Texas has been under the sovereignty of six different countries: Spain, France, Mexico, the Republic of Texas, the Confederate States of America, and the United States of America. When Texas became a state in 1845, the national flag became the state flag. Officially, from 1879 – 1933, there was no flag because the statutes pertaining to the flag were not renewed. In 1933, the Texas Flag Code was adopted and once again, Texas had an official flag.
The Lone Star Flag, which is how the Texas flag is known, is a rectangle with a blue vertical stripe that is about 1/3 of the width of the flag. The other section of the flag is two equal horizontal stripes of white and red. Within the blue stripe, there is a white star. Blue stands for loyalty, white is for purity, and red represents bravery. The single (lone) star represents all of Texas and stands for unity.
The first flag of Texas was approved by President Sam Houston. It was a large yellow five-pointed star on an azure background, known as the “National Standard of Texas.” This flag flew until January 25, 1839 when the Texas Congress passed a bill introducing the Lone Star design. For many years, the actual designer of the flag was not acknowledged. According to House Resolution 1123 in 1997, which commemorated Montgomery County as the birthplace of the flag, it was designed by Dr. Charles Stewart.
For many years, no standard colors existed for the red and blue. Many manufacturers produced state flags in different shades and dimensions. In 1993, a statute was adopted to make official dimensions and colors of the flag. The red and blue colors were stipulated as “Old Glory Red” and “Old Glory Blue” which are the same colors of the United States flag.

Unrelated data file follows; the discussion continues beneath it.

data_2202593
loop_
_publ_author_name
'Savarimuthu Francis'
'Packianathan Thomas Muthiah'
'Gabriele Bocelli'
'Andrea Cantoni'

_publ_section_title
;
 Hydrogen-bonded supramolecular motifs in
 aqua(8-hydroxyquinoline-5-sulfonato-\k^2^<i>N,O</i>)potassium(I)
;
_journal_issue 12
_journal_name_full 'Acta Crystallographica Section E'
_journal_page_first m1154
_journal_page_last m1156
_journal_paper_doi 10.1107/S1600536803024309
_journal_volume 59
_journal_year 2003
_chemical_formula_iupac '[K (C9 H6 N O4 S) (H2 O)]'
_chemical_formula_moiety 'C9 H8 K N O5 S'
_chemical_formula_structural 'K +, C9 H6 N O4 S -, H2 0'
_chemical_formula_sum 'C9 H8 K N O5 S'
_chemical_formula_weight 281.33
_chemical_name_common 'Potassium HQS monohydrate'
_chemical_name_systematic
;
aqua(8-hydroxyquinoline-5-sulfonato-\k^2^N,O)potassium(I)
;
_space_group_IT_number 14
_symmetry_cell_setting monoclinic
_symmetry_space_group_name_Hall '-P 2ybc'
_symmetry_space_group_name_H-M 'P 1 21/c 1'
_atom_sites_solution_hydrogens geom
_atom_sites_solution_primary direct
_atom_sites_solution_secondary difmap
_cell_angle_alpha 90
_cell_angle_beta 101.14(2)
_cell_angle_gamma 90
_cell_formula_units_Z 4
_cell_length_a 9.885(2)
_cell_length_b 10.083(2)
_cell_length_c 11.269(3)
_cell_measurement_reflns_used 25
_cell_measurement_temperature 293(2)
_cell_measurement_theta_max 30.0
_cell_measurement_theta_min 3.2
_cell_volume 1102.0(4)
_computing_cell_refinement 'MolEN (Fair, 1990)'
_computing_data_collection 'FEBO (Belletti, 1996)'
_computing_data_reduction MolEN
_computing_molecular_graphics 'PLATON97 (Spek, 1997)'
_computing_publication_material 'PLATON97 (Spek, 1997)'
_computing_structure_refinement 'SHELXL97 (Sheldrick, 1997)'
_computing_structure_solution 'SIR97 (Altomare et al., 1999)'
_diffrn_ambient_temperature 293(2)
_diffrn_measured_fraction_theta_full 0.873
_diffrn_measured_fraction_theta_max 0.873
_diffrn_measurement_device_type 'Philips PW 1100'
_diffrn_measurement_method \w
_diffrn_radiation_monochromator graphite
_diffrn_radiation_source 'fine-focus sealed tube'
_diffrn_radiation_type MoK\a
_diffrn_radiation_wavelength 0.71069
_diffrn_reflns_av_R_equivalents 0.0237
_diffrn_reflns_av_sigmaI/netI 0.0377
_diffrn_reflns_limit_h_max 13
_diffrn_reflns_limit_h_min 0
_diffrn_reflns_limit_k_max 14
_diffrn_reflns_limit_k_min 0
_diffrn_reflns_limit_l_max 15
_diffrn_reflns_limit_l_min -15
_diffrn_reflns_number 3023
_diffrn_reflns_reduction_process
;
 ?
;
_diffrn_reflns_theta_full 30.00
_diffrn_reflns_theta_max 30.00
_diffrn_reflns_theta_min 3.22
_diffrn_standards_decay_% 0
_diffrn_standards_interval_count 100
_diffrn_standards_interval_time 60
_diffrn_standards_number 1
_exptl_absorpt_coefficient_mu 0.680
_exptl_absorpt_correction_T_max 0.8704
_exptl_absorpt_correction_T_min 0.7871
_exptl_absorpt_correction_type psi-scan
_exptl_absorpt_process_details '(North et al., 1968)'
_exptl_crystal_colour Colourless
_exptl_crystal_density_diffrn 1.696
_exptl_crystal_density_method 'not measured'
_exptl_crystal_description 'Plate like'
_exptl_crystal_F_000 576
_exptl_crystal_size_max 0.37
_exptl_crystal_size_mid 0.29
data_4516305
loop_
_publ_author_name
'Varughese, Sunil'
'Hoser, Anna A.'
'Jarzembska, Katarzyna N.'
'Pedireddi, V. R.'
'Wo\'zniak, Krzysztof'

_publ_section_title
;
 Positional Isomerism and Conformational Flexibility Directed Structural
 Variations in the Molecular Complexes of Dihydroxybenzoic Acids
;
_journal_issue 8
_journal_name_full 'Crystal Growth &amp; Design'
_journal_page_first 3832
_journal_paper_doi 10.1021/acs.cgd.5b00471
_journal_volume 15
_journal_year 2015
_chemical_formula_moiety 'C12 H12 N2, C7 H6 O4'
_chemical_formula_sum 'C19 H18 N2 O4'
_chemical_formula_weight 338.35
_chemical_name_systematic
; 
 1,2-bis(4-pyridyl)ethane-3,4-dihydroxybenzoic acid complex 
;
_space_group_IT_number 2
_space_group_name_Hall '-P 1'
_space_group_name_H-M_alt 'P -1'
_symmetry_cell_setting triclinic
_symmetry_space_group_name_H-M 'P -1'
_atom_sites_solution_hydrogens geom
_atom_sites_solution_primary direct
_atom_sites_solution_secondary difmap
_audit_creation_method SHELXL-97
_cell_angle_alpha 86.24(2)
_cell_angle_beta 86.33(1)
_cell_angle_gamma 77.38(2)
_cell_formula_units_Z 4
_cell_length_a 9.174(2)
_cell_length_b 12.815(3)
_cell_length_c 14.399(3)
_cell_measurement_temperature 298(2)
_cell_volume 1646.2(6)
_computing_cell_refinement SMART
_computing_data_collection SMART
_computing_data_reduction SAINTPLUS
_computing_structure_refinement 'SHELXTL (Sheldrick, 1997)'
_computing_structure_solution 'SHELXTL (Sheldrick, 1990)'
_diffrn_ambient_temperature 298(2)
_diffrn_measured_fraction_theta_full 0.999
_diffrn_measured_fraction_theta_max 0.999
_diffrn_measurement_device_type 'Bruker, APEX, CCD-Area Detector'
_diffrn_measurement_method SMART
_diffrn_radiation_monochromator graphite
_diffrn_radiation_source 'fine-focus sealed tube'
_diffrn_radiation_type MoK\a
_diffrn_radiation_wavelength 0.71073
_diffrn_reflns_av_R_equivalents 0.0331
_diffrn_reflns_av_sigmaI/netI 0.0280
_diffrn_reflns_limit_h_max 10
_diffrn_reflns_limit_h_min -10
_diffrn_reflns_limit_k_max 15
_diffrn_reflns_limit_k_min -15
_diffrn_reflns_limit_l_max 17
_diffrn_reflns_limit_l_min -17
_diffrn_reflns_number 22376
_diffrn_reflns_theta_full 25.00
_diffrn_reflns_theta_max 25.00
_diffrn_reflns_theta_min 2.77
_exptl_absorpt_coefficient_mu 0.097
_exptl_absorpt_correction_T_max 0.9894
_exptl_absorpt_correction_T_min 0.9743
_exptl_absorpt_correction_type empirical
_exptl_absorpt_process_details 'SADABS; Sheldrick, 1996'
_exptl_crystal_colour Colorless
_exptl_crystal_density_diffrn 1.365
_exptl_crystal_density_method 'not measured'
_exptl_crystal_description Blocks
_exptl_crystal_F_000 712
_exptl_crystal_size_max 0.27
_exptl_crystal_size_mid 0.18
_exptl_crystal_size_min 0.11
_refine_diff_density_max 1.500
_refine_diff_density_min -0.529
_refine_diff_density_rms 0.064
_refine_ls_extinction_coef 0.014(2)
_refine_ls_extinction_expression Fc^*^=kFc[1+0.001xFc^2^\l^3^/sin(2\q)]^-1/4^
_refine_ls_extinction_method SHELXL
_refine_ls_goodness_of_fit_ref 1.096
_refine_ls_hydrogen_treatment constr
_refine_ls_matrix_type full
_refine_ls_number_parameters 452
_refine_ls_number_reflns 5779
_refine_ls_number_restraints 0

There’s a legend that says that the Texas flag is the only flag allowed to fly at the same height as the U.S. flag, but that’s not true. According to the United States Flag Code, any state flag can be flown at the same height as the U.S. flag, but the U.S. flag belongs on the right (the left of the viewer). If flying on the same pole as the U.S. flag, the Texas flag would fly below the U.S. flag. When the Texas flag is displayed vertically, the blue stripe is at the top, and the white stripe is to the left of the red stripe when viewed by an observer.
The Lone Star flag clearly represents the spirt of Texas with its Lone Star indicating independence. The design is easy to recognize and gave rise to the state’s nickname, “The Lone Star State.
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